All-in, tonight’s work used about 1/4-1/3 of a 1 gallon kit. About $30-40 worth of resin.

I laid out a sheet of 1/2″ ply to provide a flatter surface than my garage floor. The plastic is to protect the wood.

I cut the BID for the first two sheets as per instructions. The final piece I straight cut. When following the instructions I only had the small triangles as waste. Straight cut definitely has more waste, but the large leftover rectangle can be used elsewhere in the future. The bias cut method proved very hard to keep the cloth weave aligned as I was rolling out the cut sheets on the micro’ed foam. It took forever to get the weave aligned again. The overlap of the two pieces of cloth is also heavier. For future glassing, I think I’ll stick to straight cut and accept the waste to make a better, light part in less time.

Above, 45 degree cut cloth laid out and trimmed to size.
Overlap of 1.5-2″

Straight cut cloth trimmed to size.

Cut BID rolled up and ready to go.

Mixing station set up. I would pour out the amount of resin needed, weigh it. Divide that by 100 and multiply by 27. That gave the exact weight of hardener to weigh out. Tonight’s project used about 1/4-1/3 of the Aeropoxy that came today.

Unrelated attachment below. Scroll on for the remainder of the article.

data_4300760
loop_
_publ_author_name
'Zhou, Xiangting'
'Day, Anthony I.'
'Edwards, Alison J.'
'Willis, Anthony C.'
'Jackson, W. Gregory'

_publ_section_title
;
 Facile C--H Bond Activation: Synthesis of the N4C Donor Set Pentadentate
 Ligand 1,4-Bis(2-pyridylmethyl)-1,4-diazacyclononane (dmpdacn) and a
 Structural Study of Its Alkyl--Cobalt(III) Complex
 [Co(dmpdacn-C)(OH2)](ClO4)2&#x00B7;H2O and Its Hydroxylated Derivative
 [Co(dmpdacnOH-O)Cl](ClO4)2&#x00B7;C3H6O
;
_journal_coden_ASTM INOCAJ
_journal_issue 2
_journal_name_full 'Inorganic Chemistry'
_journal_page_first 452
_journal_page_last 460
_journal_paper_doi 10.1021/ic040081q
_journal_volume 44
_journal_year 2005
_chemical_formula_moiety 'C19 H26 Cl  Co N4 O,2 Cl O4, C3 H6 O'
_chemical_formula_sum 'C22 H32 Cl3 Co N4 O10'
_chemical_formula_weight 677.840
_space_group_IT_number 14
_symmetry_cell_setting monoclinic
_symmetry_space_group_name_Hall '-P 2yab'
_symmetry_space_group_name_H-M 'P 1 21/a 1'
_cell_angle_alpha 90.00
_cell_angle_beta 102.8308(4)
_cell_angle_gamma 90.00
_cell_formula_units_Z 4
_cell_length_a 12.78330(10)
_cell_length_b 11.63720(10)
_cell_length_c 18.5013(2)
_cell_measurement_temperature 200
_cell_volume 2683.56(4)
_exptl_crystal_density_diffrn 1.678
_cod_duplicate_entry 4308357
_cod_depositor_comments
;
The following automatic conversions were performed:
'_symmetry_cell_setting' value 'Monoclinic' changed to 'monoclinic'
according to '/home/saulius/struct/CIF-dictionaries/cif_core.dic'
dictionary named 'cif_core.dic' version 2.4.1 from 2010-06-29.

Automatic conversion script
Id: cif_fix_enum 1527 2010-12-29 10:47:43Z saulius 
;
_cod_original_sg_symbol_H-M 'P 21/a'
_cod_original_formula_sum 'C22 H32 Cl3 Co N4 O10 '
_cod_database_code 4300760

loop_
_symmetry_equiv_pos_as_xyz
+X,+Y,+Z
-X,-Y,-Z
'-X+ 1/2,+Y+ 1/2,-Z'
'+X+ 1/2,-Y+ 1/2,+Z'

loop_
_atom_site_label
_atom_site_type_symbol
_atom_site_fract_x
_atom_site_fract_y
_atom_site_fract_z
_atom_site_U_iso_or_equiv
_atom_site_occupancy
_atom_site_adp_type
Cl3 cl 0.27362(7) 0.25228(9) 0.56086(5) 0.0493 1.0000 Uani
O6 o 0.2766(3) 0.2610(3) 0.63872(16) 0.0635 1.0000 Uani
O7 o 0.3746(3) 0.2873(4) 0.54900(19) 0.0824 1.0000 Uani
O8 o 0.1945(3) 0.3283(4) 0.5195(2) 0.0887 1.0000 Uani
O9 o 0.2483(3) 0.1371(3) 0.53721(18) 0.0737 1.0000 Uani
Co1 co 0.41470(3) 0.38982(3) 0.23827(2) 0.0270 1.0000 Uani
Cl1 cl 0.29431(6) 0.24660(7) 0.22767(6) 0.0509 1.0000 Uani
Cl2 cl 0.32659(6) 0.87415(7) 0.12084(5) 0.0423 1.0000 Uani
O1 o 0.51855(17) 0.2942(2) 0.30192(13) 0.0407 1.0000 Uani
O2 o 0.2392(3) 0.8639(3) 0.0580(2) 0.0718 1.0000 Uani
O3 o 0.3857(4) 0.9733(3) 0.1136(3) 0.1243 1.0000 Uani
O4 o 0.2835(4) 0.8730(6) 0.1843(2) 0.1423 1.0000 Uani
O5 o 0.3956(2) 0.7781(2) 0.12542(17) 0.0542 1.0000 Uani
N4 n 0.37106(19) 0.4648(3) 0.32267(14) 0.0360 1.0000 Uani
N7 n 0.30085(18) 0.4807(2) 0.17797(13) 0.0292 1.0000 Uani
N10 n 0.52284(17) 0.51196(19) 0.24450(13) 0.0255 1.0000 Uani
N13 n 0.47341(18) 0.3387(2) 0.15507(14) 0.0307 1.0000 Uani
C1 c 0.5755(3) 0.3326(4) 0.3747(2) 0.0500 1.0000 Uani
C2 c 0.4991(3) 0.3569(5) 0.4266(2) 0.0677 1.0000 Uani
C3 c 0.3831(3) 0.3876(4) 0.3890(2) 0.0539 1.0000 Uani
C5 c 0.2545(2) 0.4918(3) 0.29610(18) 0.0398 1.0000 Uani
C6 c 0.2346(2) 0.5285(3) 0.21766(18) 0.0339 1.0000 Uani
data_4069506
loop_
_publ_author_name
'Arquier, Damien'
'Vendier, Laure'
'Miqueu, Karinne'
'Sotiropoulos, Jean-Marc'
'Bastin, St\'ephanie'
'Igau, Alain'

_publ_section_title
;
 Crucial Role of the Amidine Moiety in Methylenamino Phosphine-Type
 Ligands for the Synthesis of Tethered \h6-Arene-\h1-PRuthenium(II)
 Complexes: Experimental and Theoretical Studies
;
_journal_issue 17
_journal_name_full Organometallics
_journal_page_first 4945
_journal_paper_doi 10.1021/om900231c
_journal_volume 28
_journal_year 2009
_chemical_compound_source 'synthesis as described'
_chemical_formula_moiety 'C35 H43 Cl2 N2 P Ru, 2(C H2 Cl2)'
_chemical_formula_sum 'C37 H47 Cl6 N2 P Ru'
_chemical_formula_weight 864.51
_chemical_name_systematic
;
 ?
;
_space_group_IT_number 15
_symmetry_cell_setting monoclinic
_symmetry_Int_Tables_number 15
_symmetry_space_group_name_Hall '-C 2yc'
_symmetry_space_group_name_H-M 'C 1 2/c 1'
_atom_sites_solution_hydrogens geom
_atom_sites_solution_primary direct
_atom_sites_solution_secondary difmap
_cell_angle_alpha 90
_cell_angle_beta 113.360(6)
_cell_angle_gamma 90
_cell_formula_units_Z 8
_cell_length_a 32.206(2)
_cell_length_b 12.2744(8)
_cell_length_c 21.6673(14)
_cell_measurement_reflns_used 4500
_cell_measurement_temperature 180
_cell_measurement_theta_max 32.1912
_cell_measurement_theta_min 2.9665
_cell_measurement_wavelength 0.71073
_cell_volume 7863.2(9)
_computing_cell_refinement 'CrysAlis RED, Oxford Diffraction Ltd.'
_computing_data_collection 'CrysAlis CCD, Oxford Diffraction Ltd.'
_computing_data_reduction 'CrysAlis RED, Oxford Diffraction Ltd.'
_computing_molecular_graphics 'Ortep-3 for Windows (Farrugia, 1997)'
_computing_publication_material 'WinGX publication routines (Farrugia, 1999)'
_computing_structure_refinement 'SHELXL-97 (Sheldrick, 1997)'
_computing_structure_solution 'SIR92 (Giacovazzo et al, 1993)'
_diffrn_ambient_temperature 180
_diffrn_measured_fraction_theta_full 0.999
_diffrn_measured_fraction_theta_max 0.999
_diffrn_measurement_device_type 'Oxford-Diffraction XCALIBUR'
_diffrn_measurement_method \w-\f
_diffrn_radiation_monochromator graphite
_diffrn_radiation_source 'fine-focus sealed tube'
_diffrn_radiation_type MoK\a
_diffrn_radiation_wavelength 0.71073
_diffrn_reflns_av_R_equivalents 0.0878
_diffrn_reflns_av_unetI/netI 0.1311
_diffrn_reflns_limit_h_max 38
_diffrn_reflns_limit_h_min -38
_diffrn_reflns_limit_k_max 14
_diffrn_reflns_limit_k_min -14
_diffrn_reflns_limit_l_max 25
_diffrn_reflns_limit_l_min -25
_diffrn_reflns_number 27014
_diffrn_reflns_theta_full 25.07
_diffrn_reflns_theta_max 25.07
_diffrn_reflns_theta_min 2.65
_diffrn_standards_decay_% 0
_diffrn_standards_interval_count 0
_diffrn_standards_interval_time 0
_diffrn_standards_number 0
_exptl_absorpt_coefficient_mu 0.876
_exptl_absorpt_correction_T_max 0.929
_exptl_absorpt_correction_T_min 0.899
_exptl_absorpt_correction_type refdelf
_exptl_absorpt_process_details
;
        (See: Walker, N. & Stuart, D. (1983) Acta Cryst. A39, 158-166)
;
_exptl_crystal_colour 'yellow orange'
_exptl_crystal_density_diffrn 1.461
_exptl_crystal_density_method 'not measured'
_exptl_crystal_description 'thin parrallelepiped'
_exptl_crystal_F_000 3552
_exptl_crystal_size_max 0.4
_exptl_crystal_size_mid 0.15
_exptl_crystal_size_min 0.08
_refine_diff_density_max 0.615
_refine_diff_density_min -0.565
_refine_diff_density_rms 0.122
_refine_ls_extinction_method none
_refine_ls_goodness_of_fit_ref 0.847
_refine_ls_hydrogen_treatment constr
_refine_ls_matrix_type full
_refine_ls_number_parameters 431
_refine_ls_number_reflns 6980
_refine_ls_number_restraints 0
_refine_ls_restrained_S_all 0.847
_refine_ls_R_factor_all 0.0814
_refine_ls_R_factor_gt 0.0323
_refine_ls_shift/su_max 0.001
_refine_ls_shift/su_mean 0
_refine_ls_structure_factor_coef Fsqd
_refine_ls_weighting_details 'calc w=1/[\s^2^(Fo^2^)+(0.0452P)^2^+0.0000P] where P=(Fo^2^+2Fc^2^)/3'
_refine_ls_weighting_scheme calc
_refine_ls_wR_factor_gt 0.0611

I printed and bound the. Hold manual for easy reference.


My first attempt at mixing micro. It was a bit hard to spread. I mixed subsequent batches thicker and it spread on much easier.

Edit – the next time I mixed the micro 1:1 by volume with catalyze resin and this consistency was much easier to work with.

1/4″ foam nearly done with micro. I used an extra large scraper to speed things along. Just had to be careful to keep it flat and not let the edges dig into the foam.

Edit – the next time I used my yellow plastic squeegee to spread micro. Though it’s smaller, it seemed to work much better and faster.

Rolling the glass on to the foam was so easy with one big single sheet. Smooth by hand to eliminate air gaps between glas and foam.

Completed side 1 of the 1/4″ panel that will become various structural parts for the horizontal stabilizer.

I did the 3/8 panels with two glass pieces cut at a 45 degree angle. This was much less wasteful on the glass, but hard to align the two pieces of cloth to get the right overlap while keeping the weave pattern intact. 

Closeup of a finished panel.

Three panels with glass on one side. The 1×2 strips will give the wing skin panels a small curve that helps them conform easier to the airfoil shape of the h stab. 

Total time start to finish, about 4 hours.